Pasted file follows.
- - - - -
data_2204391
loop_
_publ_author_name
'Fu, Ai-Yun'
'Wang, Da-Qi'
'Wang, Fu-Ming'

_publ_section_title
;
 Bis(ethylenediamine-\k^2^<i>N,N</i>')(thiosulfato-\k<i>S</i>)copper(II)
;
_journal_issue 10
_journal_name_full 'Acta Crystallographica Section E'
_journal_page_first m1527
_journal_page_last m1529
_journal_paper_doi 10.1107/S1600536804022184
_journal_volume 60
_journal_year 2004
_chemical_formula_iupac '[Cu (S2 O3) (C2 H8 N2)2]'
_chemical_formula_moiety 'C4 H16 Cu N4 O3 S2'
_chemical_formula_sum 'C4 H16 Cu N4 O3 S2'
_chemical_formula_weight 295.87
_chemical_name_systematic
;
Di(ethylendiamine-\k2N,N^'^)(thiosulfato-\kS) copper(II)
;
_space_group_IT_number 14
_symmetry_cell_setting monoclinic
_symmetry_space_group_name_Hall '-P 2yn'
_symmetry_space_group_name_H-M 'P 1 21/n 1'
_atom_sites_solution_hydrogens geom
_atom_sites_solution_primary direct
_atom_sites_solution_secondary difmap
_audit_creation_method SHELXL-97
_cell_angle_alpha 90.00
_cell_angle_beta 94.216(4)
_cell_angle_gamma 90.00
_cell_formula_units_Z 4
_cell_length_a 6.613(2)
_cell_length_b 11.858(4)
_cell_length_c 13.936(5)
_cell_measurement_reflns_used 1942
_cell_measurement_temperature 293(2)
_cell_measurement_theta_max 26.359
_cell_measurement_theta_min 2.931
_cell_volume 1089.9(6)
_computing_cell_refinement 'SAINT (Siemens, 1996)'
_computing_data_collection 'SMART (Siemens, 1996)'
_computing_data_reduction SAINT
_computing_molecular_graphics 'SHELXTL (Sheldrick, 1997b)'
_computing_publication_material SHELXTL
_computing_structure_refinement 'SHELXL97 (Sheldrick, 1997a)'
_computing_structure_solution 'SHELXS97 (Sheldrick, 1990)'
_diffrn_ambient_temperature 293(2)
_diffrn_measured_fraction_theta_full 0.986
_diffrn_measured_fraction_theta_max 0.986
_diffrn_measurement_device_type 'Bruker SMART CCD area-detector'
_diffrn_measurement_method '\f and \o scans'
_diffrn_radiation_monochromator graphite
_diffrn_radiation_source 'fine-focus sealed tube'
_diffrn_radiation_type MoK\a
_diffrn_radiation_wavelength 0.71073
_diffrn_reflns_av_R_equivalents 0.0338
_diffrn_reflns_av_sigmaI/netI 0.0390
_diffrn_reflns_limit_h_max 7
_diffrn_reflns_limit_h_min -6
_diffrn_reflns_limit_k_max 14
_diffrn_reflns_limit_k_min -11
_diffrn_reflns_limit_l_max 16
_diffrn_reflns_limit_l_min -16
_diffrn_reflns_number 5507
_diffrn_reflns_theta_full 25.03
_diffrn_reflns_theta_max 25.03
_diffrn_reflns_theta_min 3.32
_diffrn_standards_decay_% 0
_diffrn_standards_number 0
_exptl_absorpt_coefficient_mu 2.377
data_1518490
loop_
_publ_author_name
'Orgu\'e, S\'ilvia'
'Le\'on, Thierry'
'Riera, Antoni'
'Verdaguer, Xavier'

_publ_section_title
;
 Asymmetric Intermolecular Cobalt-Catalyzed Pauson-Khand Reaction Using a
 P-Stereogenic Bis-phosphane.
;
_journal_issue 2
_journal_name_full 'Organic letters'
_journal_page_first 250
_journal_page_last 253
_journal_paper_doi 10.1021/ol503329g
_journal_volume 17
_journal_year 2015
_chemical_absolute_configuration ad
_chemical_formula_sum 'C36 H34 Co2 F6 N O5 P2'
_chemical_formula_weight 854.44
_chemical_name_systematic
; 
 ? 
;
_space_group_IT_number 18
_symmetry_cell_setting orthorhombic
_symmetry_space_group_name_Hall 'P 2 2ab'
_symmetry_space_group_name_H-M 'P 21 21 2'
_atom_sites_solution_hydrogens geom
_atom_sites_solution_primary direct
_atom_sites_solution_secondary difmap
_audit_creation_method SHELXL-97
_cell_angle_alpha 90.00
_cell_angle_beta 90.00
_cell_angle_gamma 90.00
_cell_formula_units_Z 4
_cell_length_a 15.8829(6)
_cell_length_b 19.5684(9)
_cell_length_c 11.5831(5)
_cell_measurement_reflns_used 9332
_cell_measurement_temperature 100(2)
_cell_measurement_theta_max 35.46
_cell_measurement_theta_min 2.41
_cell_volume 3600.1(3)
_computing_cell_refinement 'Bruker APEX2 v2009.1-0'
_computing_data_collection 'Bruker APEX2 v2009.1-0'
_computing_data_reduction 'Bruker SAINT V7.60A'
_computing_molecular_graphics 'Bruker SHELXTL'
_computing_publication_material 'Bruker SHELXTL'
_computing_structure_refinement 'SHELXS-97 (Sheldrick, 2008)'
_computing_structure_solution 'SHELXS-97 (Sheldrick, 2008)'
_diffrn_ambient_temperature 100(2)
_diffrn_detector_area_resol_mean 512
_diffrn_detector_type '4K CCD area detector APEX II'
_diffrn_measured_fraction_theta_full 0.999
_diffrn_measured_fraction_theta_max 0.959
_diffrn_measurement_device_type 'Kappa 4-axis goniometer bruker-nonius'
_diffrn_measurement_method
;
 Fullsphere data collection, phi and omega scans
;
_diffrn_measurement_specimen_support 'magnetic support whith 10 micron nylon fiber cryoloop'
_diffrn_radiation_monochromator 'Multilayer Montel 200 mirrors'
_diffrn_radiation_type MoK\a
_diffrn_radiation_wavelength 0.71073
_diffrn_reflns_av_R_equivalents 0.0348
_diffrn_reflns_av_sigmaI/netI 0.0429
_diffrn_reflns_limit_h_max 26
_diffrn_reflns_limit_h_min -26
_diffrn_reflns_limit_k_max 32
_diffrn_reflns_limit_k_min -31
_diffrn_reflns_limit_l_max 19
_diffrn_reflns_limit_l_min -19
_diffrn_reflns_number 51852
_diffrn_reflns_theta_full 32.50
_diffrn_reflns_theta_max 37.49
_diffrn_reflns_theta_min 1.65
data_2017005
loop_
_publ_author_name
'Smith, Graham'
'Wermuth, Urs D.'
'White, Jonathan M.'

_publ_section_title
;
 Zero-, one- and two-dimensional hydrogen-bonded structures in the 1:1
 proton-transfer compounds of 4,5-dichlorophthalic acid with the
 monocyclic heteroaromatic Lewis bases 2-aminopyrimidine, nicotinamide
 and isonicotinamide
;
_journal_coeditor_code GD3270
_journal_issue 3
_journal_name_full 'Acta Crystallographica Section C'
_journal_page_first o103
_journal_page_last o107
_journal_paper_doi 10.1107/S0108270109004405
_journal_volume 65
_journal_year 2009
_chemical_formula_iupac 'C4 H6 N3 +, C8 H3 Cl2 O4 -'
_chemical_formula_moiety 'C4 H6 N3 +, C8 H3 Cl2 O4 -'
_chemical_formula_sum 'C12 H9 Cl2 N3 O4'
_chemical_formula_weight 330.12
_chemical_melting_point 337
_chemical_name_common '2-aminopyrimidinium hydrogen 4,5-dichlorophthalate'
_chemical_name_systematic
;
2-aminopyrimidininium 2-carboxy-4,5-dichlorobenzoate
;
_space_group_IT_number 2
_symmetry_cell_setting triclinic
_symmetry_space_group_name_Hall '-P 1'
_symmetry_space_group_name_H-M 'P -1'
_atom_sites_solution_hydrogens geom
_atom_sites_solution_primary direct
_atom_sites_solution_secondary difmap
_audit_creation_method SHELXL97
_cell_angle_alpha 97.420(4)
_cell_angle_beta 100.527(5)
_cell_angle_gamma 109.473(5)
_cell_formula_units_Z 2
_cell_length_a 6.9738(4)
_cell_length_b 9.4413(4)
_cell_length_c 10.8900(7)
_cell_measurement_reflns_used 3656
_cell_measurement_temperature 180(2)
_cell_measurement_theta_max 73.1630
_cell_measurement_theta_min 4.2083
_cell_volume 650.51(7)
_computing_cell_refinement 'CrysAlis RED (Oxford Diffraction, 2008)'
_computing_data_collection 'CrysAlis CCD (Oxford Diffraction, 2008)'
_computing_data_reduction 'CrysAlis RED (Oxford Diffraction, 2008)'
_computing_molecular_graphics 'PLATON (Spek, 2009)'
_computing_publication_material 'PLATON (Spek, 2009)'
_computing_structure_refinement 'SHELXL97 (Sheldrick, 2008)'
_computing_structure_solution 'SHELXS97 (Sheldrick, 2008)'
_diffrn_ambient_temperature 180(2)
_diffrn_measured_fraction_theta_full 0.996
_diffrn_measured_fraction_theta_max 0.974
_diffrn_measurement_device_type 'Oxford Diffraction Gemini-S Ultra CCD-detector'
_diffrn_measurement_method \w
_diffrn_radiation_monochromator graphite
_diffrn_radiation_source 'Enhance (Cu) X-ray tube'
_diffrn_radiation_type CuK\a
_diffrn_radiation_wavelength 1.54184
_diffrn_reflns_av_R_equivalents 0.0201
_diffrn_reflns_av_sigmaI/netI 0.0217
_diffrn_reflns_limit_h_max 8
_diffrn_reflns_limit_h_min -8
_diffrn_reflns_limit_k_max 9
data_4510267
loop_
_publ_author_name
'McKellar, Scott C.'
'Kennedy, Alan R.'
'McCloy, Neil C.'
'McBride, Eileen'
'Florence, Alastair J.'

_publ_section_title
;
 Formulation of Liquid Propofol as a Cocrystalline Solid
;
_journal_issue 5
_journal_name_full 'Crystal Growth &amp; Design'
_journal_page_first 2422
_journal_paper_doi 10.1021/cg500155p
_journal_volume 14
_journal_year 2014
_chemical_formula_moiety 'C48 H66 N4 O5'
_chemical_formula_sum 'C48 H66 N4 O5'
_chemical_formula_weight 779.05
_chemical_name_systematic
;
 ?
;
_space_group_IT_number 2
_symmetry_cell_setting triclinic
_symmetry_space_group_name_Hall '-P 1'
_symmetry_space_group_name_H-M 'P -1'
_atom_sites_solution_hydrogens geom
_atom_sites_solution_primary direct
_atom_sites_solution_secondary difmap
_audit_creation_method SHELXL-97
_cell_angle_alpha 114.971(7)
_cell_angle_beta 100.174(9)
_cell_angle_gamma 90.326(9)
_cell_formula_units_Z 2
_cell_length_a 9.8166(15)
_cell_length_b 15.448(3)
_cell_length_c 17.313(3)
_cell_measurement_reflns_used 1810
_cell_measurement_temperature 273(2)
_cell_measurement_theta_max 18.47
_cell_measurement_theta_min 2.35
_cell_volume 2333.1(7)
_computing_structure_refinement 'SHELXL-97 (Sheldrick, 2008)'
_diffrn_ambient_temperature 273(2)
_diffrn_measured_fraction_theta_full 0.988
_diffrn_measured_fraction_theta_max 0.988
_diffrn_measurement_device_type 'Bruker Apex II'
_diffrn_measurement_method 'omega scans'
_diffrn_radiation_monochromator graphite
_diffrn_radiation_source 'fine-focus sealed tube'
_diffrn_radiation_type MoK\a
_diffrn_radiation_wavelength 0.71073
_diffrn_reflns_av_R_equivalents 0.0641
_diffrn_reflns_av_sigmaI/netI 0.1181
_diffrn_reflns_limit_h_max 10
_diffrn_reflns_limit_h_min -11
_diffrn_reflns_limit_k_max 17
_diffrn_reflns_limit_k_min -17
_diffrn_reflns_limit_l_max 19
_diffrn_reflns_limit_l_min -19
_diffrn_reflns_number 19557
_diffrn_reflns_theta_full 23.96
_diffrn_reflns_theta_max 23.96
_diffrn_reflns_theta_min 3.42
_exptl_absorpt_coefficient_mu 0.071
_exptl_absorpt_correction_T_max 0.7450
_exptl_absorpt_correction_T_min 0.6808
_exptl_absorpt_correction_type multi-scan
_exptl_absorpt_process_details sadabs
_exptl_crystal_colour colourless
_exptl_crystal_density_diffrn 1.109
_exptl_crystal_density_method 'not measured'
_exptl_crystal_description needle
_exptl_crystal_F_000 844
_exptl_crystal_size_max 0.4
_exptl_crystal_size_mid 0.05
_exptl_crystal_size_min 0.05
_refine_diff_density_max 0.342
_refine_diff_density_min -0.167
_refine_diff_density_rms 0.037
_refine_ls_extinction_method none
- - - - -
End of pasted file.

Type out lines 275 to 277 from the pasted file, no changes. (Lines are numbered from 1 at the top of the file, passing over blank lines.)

_diffrn_measured_fraction_theta_full 0.988
_diffrn_measured_fraction_theta_max 0.988
_diffrn_measurement_device_type 'Bruker Apex II'